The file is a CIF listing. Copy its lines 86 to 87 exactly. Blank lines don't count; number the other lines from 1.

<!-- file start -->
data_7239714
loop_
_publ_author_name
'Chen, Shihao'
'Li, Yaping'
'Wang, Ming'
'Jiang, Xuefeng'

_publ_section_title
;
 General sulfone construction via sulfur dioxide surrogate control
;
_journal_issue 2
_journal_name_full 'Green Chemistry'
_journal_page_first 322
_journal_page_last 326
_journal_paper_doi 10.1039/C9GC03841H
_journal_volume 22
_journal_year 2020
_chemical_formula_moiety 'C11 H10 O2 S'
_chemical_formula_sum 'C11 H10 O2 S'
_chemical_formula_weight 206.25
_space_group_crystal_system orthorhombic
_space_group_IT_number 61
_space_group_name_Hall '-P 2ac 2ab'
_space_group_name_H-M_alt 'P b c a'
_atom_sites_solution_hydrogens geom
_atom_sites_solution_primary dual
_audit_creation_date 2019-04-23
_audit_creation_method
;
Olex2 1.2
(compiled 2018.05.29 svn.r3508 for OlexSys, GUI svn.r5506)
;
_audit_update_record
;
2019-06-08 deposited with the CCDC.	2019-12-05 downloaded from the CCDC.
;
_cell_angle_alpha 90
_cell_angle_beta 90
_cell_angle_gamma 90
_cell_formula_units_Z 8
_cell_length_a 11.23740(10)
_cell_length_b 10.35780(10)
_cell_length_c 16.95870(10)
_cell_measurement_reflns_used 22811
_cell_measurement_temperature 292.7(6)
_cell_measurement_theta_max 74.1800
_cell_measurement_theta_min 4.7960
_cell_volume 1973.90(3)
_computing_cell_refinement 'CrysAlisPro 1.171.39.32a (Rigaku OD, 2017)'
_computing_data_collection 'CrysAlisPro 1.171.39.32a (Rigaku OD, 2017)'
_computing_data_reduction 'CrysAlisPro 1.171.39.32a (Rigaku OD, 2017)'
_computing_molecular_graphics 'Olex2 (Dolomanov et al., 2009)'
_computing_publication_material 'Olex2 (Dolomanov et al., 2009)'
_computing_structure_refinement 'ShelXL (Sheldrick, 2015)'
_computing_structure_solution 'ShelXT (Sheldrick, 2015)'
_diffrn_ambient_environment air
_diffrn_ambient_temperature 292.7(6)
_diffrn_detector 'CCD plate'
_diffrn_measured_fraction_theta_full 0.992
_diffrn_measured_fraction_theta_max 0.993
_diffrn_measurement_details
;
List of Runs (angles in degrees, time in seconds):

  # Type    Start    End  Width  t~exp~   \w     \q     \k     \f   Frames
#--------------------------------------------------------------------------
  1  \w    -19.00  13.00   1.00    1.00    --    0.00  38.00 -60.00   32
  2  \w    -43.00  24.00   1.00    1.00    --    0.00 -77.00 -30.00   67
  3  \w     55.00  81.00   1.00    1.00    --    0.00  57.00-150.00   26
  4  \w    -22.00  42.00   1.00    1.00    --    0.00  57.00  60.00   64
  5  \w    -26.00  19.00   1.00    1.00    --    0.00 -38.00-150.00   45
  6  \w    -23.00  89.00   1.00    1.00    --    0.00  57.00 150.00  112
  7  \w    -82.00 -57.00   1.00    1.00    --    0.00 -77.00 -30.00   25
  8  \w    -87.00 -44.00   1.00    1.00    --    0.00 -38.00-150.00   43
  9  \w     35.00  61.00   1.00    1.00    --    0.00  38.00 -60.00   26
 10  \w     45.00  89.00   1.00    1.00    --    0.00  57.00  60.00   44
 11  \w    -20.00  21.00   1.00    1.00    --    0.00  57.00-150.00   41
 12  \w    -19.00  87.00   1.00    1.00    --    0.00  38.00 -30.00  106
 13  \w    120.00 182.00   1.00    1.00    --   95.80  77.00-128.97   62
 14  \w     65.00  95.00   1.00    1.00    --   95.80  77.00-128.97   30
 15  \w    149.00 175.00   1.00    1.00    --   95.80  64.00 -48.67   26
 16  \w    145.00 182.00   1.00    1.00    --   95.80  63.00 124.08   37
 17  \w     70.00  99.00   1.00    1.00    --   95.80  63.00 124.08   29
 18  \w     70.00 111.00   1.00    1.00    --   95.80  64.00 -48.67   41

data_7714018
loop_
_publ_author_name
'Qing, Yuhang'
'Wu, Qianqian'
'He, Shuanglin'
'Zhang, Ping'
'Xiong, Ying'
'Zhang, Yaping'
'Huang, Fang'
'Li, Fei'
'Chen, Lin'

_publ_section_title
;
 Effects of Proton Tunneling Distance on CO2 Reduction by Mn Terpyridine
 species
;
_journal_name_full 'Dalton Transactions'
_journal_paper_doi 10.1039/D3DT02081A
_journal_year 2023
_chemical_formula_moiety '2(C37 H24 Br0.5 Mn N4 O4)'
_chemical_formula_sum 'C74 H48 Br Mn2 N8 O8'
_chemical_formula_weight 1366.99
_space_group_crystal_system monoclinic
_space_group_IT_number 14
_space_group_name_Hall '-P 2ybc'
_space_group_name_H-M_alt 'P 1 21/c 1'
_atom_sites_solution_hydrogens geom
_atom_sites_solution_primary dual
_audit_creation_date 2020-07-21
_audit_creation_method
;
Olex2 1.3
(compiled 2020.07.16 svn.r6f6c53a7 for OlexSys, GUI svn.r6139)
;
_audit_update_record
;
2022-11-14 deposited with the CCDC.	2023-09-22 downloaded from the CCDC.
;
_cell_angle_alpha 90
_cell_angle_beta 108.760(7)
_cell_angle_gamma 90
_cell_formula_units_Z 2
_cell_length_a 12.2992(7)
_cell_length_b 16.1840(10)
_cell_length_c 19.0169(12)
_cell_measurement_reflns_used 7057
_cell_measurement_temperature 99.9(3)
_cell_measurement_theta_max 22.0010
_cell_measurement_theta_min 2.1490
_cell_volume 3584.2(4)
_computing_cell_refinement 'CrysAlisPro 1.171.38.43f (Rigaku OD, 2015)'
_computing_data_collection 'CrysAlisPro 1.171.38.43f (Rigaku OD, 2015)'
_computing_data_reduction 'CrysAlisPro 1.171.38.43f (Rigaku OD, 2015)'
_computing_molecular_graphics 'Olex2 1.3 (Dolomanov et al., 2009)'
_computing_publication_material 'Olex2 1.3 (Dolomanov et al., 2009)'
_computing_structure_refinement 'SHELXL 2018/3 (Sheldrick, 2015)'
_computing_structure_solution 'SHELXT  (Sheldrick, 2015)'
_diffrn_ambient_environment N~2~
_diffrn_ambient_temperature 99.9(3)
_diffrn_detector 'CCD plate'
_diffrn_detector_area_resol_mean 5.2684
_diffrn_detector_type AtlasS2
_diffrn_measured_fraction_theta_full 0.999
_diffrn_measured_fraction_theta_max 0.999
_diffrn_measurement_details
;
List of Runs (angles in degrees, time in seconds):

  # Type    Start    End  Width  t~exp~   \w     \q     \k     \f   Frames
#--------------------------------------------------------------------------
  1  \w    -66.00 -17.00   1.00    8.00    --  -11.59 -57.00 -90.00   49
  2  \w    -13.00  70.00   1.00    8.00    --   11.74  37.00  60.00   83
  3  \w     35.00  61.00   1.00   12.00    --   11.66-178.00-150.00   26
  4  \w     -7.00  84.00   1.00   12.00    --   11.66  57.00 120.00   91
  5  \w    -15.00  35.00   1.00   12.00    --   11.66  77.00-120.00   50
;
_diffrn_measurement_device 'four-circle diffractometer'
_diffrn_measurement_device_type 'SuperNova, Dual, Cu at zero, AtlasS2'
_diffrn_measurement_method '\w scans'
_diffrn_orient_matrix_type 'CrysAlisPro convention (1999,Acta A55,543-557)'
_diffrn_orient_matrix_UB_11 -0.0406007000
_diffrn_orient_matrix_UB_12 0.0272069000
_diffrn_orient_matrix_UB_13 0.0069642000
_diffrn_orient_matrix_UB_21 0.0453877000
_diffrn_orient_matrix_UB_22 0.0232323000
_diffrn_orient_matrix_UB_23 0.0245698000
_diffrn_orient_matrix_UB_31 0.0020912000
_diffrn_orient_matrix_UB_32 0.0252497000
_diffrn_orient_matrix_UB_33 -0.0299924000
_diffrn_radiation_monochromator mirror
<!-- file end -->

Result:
loop_
_publ_author_name